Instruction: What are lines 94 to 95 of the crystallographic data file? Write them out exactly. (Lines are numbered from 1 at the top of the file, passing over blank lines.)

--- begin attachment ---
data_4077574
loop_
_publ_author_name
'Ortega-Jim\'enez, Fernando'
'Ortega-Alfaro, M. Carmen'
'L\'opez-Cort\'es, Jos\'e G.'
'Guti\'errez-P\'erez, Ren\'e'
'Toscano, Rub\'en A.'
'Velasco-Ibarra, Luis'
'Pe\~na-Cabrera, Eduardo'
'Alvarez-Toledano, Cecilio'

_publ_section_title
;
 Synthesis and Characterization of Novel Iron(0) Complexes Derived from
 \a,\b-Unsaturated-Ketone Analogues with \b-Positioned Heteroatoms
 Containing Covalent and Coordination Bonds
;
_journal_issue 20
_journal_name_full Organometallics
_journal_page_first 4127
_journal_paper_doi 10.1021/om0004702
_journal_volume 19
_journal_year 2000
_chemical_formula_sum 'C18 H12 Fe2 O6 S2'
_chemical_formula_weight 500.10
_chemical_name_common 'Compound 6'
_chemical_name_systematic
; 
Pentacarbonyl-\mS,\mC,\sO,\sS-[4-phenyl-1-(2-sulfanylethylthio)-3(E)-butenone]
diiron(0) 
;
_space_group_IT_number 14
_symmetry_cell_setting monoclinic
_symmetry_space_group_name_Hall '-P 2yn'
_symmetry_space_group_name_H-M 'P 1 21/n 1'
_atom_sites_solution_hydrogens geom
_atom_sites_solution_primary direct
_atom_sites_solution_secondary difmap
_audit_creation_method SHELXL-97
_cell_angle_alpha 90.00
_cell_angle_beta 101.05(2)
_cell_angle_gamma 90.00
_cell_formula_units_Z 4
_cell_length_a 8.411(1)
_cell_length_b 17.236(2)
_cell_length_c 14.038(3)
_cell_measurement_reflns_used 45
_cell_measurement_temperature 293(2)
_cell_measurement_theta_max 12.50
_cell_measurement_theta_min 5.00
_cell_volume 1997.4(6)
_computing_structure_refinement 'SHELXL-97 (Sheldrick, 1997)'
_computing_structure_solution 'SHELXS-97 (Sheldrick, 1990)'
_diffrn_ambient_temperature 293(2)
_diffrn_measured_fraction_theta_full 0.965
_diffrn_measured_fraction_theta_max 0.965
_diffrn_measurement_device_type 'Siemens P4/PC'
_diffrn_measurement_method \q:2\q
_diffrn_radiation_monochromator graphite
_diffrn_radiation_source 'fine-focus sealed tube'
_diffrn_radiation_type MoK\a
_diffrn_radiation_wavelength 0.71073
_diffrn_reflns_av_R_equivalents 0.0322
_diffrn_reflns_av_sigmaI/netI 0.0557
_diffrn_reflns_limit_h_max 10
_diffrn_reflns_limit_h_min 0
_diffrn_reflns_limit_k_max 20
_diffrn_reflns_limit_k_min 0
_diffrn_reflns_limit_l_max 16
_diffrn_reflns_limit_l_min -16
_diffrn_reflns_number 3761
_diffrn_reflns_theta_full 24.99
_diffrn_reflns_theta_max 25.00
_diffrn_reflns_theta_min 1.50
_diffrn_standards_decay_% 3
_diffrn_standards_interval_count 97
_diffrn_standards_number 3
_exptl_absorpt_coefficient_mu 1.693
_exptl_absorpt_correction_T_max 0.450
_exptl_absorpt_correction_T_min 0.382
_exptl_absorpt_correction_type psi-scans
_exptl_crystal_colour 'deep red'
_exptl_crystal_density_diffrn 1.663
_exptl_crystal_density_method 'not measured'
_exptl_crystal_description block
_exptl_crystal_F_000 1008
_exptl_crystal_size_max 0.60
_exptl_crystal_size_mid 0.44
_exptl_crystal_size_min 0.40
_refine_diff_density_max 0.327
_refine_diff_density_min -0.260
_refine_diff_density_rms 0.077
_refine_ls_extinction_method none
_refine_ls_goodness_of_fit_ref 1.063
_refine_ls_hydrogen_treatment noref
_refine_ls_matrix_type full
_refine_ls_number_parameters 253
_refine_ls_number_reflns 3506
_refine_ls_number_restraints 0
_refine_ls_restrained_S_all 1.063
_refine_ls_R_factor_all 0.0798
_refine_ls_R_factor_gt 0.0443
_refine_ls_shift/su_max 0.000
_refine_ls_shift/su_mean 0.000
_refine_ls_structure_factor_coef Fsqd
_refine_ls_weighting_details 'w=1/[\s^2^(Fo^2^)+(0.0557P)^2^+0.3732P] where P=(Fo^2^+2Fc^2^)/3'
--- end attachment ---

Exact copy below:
_refine_ls_goodness_of_fit_ref 1.063
_refine_ls_hydrogen_treatment noref